Not available

Morphea

2

M

48

Upper back

Not available

Morphea

3

M

41

Bilateral shins

Not available

Morphea

4

M

51

Abdomen

Not available

Morphea

5

M

30

Upper limbs

-ANA & Scl-70 
negative

Morphea

6

M

48

Left buttock

Not available

Morphea

7

M

18

Abdomen and back

Not available

Morphea

8

M

21

Trunk and upper extremities

Not available

Morphea

9

M

55

Upper back

-ANA 1:40 speckled

Morphea

10

F

29

Affecting > 80% of body surface area

-ANA negative

Scleroderma

11

M

27

Trunk and upper extremities

-ANA negative

Morphea

12

M

29

Left forearm

Not available

Morphea

13

M

48

Abdomen

Not available

Morphea

14

M

36

Right knee

Not available

Morphea

15

M

26

Lower limb

Not available

Morphea

16

F

17

Left forearm and arm

-RF 29 IU/ml

-ANA 1:640 C.speckled
(0-1.2)
-Smith ab negative
-CCP 389 Ru/ml
- dsDNA ab negative

 

 

-Scl70

Morphea

17

F

70

Trunk

-
Scl70,histone,ANA,dsD
NA negative

Morphea

18

F

43

Lower abdomen and upper back

Not available

Morphea

19

F

16

Back

-ANA 1:40 C.speckled

-Rf 16 IU/ml
-Compl 3 1.59g/l(0.7-1.7)
-compl4 0.23g/l (.18-.5)
-dsDNA negative
-Scl70 pending

 

 

Morphea

20

F

51

Back and Extremities

Not available

Morphea

21

F

48

Abdomen

-ANA,Scl70 negative

Morphea

22

F

55

Bilateral hands

Not available

Morphea

23

M

38

Right arm

-ANA,Scl70 negative

Morphea

24

M

39

Trunk & thighs

Not available

Scleroderma

25

F

8

Abdomen

-Scl70 21(0-20)

-RNP 79.2 (0-20)
-ANA 1:80 DS (0-1.2)
-smith, SSA,SSB  negative

 

Morphea

26

F

22

Trunk

Not available

Morphea

27

F

30

Abdomen

Not available

Morphea

28

M

61

Upper back

Not available

Morphea

29

F

53

Right arm

-RF <9.38

-ANA, dsDNA negative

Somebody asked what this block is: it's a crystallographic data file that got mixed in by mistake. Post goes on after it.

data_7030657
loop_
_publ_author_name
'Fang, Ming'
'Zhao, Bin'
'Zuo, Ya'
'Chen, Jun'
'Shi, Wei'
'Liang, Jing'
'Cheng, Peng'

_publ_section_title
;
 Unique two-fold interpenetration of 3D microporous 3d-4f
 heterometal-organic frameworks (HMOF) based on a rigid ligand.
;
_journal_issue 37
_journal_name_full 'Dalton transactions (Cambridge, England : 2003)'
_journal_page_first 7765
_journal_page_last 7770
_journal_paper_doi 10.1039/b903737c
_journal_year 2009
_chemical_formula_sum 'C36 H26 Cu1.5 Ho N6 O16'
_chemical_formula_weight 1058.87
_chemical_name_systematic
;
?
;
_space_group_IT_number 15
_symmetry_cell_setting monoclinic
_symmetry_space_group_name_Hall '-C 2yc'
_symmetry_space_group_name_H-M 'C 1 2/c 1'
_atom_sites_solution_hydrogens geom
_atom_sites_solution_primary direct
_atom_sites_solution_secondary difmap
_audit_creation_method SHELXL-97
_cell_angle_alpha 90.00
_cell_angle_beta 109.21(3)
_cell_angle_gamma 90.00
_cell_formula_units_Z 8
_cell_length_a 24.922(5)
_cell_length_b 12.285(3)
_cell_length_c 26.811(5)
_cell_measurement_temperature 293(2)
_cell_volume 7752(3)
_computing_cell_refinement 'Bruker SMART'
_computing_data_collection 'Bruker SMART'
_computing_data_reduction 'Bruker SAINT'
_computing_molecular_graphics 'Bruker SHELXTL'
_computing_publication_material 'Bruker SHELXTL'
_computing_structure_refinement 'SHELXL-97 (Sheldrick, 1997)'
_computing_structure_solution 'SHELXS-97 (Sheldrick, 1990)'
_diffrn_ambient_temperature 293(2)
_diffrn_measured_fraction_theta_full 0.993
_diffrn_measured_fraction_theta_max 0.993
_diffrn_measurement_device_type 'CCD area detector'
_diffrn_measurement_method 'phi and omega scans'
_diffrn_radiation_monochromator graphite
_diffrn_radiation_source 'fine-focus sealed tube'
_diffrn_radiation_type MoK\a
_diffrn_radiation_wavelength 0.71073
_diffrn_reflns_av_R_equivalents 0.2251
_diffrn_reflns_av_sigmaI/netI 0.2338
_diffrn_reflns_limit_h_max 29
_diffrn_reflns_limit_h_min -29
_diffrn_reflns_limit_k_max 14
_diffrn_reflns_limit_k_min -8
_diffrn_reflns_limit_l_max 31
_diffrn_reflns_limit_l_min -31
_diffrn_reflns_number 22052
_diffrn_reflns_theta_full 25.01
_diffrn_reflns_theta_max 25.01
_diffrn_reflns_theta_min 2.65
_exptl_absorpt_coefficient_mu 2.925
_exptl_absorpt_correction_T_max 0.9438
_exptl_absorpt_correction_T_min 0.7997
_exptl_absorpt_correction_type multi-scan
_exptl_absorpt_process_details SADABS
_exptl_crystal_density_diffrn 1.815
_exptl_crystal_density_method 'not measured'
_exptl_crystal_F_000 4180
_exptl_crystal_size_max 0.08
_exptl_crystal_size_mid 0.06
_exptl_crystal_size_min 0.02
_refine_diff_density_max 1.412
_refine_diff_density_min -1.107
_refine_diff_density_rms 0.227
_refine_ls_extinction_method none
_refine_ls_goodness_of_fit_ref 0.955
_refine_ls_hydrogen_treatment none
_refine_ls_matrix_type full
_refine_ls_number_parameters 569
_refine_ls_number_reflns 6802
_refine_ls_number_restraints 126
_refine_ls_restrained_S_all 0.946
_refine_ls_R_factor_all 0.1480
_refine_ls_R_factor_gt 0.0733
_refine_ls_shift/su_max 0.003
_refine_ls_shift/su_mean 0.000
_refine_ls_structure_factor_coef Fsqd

-CRP 20.6 mgs/l

 

Morphea

30

M

31

Lower limbs

-ANCA 1:20 (0-1:40)

-ANA 1:40 F.S+nuclear (0-1.2)
-IgA 10.7g/l (0.9-4.5)
-dsDNA negative

 

Morphea

31

F

50

Right flank

Not available

Morphea

32

F

39

Trunk and abdomen

-ANA 1:40 F speckled (0-1.2)

-RF negative

Morphea

33

F

19

Left lower limb

Not available

Morphea

34

F

60

Upper back

-RF negative

Morphea

35

M

19

Scalp

Not available

Morphea

36

M

19

Let flank

Not available

Morphea

37

F

31

Left breast, left thigh and left forearm.

-RF , ANA,dsDNa, Scl70 negative

Morphea

38

M

38

Left leg

Not available

Morphea

39

F

32

Left flank

-RF , ANA, dsDNa, Scl70 negative

Morphea

40

F

41

Right hip and buttocks

-ANA 1:40 nuclear(0-1.2)

-Rf, CRP negative

Morphea

41

F

27

Scalp

-ANA 1:640 homogenous (0-1.2)

Morphea

42

F

35

Upper abdomen

-Ana, dsDNA negative

Morphea

43

F

9

Right Forearm

-ANA 1:512 nuclear

-RNP, Scl70, dsDNA,SSA,SSB,Smith ab,dermatomyositis, histone negative
- IgG,IgM,IgA,IgE normal limits

 

Scleroderma

44

F

47

Right arm

-ANA 1:40 nuclear (0-1.2)

Morphea

-Scl70, RF negative

 

45

F

37

Right leg

Not available

Morphea

46

F

73

Upper chest

Not available

Morphea

47

M

22

Right arm

Not available

Morphea

48

M

22

Back

Not available

Morphea

49

F

7

Left upper arm

-RF,ANA,Smith ab,SSA,SSB,RNP,Scl70,dermatomyositis,dsDNa,Histone negative

Scleroderma

50

F

23

Abdomen

-ANA 1:40 nuclear

Morphea

51

F

45

Left arm

-ANA 1:640 homogenous

-Scl70 62IU/ml (0-20)
-RNP 99 IU/ml (0-20)
-SSA 117 IU/ml (0-20)
-SSB 40 IU/ml (0-20)
-Smith ab,dsDNA ab negative

 

 

Scleroderma

52

F

56

Lower limbs

-Anticardiolipin IgM 7 MPL/ML

-Anticardiolipin IgG 32 (6-12) GPL/ML

 

-RNP 21
(0-20)

-Rf,ANA,dsDNA,SSA,SSB,Scl70 negative
-Anticardiolipin ab IgA negative
-Complement3 2.34g/l(0.7-1.7)
-Complement4 0.57g/l (0.18-0.5)

 

 

Morphea

53

F

36

Right shoulder

-ANA negative

Morphea

54

F

42

Left flank

-ANA 1:280 homogenous (0-1.2)
-Rf 16 IU/ml

Scleroderma

55

M

23

Legs and Arms

Not available

Morphea

56

F

40

Neck

Not available

Morphea

57

F

30

Left leg and bilateral arms

Not available

Morphea

58

F

48

Abdomen

Not available

Morphea

Figure 2:Types of morphea
Figure 3:Localized plaque morphea
Figure 4:Linear morphea involving the left thigh
Figure 5:Plaque morphea in a 7-year-old child
Discussion